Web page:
I knew going into college that I wanted to major in English.  I love working with words.  Reading them, writing them, painting them, savoring them.  Though I do wish I’d taken a few more “practical” courses, I don’t regret my decision to major in English.  It’s had a tremendous impact in my career choice as a writer and editor, and I just plain enjoy studying literature on a personal level.

Here are a few tips garnered from my personal experience as an English major that I hope will help those of you pursuing your degree.

  1. Select a wide variety of English courses.  Variety is the spice of life!  Instead of limiting yourself right away to a particular time period in English literature, load up on courses from different time periods and regions.  You’ll gain a more complete awareness of the full history of English literature and learn how they interact and respond to each other.  Remember that in order to fully understand postmodernism, you need to also study modernism.  Take a Southern Gothic class and an Elizabethan Shakespeare class.  Take a women writers course and an Asian American lit course.
  2. Be open-minded.  My undergrad program was heavy on British literature.  At the time I didn’t really appreciate reading books by Samuel Johnson and poetry by Edmund Spenser because I wanted to study the Beats.  Now, while my focus is still on Beat literature, I’m so thankful that I have a wider knowledge of English literature because it informs me of the history and progression of writing.  Plus, Laurence Sterne’s The Life and Opinions of Tristram Shandy, published in 1759, could give postmodernists a run for their money any day!
  3. Research the authors you read.  A little trick I learned in grad school was to look up information on the author before I came to class.  Knowing the author’s biography and bibliography helps give context to their books.
  4. Take creative courses outside your major.  One of the courses that had the most impact on my writing was not an English literature class; it was Introduction to Film, taught at Pitzer College by Professor Alexandra Juhasz.  Through the jump cuts and camera angles, I learned about craft and point of view in a way I’d never thought about so clearly before then.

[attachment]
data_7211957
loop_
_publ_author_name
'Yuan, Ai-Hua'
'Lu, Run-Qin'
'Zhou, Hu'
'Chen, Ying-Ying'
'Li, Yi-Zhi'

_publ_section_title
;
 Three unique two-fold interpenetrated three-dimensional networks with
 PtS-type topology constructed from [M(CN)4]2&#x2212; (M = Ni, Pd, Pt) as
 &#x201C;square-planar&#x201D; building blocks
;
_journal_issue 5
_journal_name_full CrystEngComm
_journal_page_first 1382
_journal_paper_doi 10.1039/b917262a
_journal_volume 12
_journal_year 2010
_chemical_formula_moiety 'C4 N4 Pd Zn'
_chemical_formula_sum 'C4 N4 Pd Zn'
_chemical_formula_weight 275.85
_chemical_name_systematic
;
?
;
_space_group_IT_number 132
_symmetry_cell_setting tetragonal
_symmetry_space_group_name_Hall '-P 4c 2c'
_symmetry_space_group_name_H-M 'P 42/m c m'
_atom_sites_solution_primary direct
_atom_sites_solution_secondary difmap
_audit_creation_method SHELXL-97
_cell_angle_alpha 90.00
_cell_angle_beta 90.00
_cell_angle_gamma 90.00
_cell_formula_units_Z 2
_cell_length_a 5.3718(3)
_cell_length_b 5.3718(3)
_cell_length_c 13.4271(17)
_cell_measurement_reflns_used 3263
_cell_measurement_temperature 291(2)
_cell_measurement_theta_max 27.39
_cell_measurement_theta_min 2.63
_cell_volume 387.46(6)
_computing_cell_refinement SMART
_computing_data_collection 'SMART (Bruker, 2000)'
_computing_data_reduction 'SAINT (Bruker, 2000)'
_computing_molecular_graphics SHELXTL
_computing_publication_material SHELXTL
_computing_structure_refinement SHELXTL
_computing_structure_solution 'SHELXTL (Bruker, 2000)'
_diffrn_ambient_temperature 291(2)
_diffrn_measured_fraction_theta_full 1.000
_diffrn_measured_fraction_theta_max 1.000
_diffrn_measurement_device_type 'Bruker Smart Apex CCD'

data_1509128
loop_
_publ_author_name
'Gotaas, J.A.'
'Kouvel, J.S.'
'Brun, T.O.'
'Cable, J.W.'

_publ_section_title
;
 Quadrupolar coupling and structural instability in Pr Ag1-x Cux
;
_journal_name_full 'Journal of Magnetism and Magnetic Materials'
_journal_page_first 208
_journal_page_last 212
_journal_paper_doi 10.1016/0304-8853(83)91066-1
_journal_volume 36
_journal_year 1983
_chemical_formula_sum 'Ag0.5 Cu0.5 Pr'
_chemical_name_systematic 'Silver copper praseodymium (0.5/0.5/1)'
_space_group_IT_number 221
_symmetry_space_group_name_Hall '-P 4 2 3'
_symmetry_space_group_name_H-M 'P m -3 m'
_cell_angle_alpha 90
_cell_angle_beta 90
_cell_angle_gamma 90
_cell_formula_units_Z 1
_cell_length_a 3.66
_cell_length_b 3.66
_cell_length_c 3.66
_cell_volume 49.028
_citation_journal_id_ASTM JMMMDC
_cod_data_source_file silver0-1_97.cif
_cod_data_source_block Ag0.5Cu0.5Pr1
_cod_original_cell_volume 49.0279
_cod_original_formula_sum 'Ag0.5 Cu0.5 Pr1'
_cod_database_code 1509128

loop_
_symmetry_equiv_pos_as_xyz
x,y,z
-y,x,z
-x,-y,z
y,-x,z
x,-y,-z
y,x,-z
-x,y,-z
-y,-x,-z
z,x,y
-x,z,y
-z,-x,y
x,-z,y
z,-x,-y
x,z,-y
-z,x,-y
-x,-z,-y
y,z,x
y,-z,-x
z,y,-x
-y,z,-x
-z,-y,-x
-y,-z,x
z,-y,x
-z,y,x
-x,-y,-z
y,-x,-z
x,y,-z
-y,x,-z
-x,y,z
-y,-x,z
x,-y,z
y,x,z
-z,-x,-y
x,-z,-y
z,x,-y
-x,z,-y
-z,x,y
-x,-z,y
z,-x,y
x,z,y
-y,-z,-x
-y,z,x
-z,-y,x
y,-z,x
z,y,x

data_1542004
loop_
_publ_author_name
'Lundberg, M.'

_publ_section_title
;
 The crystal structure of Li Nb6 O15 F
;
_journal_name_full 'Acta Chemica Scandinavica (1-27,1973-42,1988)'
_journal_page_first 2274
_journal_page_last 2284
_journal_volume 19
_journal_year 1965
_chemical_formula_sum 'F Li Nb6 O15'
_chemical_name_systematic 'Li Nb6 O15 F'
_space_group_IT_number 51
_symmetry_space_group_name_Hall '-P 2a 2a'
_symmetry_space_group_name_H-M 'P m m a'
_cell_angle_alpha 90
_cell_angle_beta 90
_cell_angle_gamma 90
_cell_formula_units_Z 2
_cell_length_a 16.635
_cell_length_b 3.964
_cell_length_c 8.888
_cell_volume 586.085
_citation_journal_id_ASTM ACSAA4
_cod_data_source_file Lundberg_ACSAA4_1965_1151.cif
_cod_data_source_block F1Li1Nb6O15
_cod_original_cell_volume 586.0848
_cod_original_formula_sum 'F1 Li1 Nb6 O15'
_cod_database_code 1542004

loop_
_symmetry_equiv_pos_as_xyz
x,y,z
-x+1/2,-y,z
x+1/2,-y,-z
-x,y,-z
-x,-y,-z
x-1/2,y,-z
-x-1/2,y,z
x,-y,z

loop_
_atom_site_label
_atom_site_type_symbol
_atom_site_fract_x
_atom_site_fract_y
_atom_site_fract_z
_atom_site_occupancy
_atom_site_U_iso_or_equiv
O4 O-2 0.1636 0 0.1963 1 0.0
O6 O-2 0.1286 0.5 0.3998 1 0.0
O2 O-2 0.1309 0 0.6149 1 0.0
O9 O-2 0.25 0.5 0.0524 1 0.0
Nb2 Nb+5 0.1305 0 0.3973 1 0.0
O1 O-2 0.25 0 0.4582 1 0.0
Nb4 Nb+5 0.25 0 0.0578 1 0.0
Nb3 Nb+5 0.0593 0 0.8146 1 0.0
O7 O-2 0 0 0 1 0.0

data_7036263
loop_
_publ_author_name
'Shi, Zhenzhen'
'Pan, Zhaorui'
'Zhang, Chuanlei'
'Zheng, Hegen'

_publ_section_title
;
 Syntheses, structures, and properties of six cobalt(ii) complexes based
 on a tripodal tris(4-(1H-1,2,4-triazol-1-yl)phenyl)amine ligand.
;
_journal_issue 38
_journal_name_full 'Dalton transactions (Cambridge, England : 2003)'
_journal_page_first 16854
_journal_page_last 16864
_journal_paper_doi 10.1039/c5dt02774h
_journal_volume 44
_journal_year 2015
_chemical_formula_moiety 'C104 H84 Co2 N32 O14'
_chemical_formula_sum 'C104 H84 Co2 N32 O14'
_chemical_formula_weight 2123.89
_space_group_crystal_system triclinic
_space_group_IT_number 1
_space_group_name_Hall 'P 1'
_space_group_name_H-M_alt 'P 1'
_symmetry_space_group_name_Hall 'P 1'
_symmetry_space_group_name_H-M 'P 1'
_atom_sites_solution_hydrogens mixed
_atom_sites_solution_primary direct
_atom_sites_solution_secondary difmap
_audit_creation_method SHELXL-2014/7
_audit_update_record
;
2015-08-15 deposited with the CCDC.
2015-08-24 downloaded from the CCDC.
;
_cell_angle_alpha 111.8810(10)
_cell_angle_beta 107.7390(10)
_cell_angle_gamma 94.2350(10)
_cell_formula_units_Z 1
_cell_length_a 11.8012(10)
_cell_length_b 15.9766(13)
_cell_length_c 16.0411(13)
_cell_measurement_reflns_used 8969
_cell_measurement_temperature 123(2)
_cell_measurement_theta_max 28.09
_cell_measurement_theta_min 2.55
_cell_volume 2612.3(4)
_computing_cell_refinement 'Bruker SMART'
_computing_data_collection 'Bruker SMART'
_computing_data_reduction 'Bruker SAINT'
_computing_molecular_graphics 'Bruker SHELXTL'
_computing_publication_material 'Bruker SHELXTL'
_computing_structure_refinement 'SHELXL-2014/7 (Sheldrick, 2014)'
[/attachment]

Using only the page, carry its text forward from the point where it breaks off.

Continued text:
5. Take digital art classes.  I studied digital art under Professor Nancy Macko at Scripps, and having that background opened up opportunities in web design, typesetting and page layout, branding and marketing, and production.  Even though I have a production manager now who deals with printer specifications of my books, it helps that I have an understanding of production issues.  Furthermore, I know how to create logos and manipulate images, which I can use on my personal blog to promote my own writing.
  6. Find a second subject that captivates you.  If you’re planning on becoming a writer of any sort or working at a publication, it will be useful to have specialized knowledge in a subject outside of literature.  Whether it’s classical music or psychology, the subject will inform your style and subject matter.  I took History of New York at CMC and continually find myself drawn back to what I learned in that class.  It gave me a broader scope of the New York lit scene I admire so much, and I’ve since gone on to study writing under one of the authors of the books we read in that class.
  7. Think outside the campus bubble.  While many college campuses lend themselves to picturesque academic landscapes, I have to brag that in 2010 Forbes ranked Scripps’ campus one of the most beautiful in the world.  The campus is so pretty and yet the academics so rigorous that I really didn’t think much beyond Elm Tree lawn while I was there.  Not only is there life after college, there’s life going on while you’re at college.  Try to picture where you want to be after college and look into what options are available.  Schoolwork is invaluable but so is eating, so try to remember that your schoolwork is only a means toward something greater: your career.  One lousy paper isn’t going to matter in the grand scheme of your career.  In fact, seeking help from your professor may foster a mentoring relationship that will help you in the long run.

All of this is what I learned from trial and error.  I’d love to hear from other English majors.  What advice would you give to undergrads?  What would you do differently?

I’d also love to hear why those of you who were or are English majors chose that major.  What career do you have or hope to have?